A Pain in the Neck


As we sang God Bless America I became aware of forms beneath the water.  It was land beneath the water; my new land.  My eyes began to scan the horizon looking for Miami.  No signs of land above the water yet.

I looked at the top of the head of the little boy beside me.  His sobs had subsided and now he stared straight ahead at the back of the seat in front of us.  He had told me his name was Ignacio and I remembered my American friend Marilyn who called her neighbor Ignacio “Ineichio”.  I wondered if this child would ever hear his name pronounced correctly again;  I wondered if he would ever hear his mother calling his name softly to wake him in the morning for another day of school;  if his last memory of his mother would be the woman with the jerking shoulders – human turned marionette by the force of her grief.  He had screamed for her helplessly as a militiaman pulled him away from the glass of the pecera (the fish bowl) and led him towards the door in the opposite direction smiling like Tom the cat when he had Jerry the mouse just where he wanted him.  This little gusano was going to pay.

The cabin became quiet.  To our left ocean turned to city in one moment, catching us all off guard.  Flat land.  Strange land.  Oh my God!  No turning back!  No turning back!  Somebody help me!

I know what it feels like to lose my mind, for I lost it descending the airplane steps; metal steps leading to concrete.

I was to look for a man named George.  A stranger.  Fourteen years of protection from strangers and now my life was in a stranger’s hands.  Look for George.  Look for George.  How do I find George?

A place full of children; girls in a cafeteria; a chain link fence; boys on the other side of the fence.  Some girls and boys holding hands through the fence.  Brothers and sisters who had just lost their parents being separated by a fence!  God help me please!  So much pain!  God where are you?  I want to go back.

I don’t know how long I was out of my mind, out of my body, but somehow someone made sure I got to my final destination, Clarita and Ruben’s apartment in Miami’s Little Havana.  My new foster home. Why did they call it that?  It looked NOTHING like my Havana!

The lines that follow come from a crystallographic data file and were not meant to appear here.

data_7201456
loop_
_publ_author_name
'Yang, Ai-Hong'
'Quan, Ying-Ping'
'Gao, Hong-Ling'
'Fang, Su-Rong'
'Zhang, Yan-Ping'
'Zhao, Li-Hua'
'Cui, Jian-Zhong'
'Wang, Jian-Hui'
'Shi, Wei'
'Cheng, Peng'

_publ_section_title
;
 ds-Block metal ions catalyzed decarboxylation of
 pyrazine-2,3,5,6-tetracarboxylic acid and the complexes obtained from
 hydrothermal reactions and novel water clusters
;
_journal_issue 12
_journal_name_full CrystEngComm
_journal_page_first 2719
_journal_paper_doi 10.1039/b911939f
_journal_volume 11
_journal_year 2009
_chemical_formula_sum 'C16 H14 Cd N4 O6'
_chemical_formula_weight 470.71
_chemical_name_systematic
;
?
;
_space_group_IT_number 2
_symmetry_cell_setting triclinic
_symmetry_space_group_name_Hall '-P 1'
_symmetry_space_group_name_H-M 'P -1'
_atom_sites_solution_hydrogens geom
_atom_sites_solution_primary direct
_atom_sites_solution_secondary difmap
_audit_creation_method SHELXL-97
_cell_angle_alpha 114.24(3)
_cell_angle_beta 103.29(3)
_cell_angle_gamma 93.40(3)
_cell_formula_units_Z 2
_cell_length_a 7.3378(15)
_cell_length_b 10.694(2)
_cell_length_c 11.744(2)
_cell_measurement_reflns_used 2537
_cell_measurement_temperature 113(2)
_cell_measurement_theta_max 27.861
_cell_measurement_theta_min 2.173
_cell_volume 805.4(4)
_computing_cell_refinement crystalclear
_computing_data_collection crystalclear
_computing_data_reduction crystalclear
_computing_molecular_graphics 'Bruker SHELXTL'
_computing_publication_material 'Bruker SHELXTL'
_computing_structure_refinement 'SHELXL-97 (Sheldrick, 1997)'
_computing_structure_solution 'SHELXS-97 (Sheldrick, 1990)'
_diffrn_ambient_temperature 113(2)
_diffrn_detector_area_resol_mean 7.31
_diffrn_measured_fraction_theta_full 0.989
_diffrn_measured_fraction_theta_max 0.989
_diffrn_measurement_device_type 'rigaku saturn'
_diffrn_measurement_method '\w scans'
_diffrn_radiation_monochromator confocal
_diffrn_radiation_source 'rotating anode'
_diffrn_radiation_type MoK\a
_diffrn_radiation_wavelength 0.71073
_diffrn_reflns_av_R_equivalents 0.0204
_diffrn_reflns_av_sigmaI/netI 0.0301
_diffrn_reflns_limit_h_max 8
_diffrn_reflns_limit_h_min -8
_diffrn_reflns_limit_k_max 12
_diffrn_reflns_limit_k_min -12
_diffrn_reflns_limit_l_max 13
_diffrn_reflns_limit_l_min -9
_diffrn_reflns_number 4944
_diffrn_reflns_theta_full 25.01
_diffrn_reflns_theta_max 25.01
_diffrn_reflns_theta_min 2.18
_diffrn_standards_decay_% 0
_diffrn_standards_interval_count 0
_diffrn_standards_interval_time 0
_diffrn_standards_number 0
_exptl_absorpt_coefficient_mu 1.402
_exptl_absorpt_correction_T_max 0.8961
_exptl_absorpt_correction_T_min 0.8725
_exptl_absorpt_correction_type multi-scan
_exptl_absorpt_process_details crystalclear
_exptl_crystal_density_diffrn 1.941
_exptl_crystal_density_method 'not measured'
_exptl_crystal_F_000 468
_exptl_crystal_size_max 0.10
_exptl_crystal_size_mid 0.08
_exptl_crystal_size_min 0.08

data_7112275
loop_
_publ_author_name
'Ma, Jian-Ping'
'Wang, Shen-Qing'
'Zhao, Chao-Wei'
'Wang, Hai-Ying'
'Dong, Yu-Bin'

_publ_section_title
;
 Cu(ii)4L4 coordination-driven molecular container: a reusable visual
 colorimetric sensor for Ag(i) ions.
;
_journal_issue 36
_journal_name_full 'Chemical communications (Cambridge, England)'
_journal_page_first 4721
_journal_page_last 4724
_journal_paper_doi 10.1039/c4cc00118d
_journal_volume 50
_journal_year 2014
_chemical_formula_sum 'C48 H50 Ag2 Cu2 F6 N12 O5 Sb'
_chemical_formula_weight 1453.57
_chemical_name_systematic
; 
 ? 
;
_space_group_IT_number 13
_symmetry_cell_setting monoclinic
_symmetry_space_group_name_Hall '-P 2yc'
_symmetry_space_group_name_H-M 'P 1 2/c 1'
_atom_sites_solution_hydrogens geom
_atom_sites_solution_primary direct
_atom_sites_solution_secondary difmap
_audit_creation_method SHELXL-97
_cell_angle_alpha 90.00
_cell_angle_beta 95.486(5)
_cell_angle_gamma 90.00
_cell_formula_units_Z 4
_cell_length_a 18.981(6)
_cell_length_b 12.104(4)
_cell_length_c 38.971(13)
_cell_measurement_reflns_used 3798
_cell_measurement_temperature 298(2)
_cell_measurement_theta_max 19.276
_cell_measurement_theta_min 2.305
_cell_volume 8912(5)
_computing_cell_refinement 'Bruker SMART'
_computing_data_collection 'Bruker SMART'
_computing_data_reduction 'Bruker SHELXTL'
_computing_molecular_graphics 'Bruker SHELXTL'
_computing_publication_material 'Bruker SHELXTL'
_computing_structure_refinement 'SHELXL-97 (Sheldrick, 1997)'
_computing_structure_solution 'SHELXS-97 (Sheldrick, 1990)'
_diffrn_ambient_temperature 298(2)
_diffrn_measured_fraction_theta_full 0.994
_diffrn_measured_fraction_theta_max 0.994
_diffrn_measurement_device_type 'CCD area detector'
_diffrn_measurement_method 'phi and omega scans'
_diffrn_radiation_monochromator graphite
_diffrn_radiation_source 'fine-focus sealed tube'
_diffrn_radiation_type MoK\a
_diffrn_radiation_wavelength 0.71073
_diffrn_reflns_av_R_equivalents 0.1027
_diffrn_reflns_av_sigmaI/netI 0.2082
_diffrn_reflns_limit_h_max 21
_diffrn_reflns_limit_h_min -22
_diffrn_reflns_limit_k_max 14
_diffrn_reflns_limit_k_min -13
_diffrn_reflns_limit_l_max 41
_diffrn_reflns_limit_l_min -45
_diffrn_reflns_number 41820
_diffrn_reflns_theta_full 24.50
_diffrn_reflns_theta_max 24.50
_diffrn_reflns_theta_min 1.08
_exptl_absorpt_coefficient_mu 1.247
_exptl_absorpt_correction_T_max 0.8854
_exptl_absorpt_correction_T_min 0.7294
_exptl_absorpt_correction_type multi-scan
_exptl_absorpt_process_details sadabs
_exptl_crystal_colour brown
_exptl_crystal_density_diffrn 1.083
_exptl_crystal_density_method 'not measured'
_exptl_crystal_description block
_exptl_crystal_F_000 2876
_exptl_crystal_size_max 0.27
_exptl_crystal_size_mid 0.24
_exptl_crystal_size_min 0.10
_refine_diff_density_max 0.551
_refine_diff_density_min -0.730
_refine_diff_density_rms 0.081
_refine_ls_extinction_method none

Half a century has passed and Cuba is again becoming a tourist destination though nothing has changed.  The Cuban people are subjugated by a merciless regime that once purported to be Communist and today seems to be flirting with its own version of Capitalism-  Capitalism without a shred of democracy.

I say to myself, enough already!  Quit looking backward!  There is nothing to be gained.  For the most part I manage.  I stay in the present.  But sometimes…the scab comes off and oozes the accumulated pus of decades and I find that like Sara in the bible, a part of me is frozen, like a pillar of salt.  It is a child standing still in the desert, craned neck looking behind her with a longing that only a child having been stripped of everything can know.


  1. I, too, who left Cuba 50 years ago at age 13, find myself wondering about the looking back. Why do it? I think we do it because in reality it is not that we are looking back, but that we are looking into part of our innermost being. For even though on a personal level my life and that of all the other 14,000 plus unaccompanied children continued on, in freedom, Cuba is still under the grip of Castro communism. So the scab that forms only hides, but does not heal, the deep wound of having lived during our formative years through the political and ensuing emotional roller coaster days of the beginnings of the now fifty three year old oppressive regime. Furthermore, I ask, will this introspection bring any healing? On one level, it is healthy in so far as it is honest, for it acknowledges that the wound is still festering and does not pretend to hide the fact. Can we really heal when our nation has not healed?


  2. Elena, thank you for your thoughtful and provocative comment. I imagine that you have seen that charter flights to Cuba will be leaving from several airports. Although not yet officially for tourists, the tourists will not be far behind. The sun, the surf, the beauty of our island, will soothe their souls. I suspect many will not know of the blood and the tears shed in their new paradise. Can we heal when our nation has not healed? Good question!
    Thank you so much for your message!


  3. Perhaps we have to consider the fact, that to walk beyond, not watching, nor even a glance to the past, is the same thing of going back, because, anyway, at the end of this long path, we will find our roots, our love, our primal scream.


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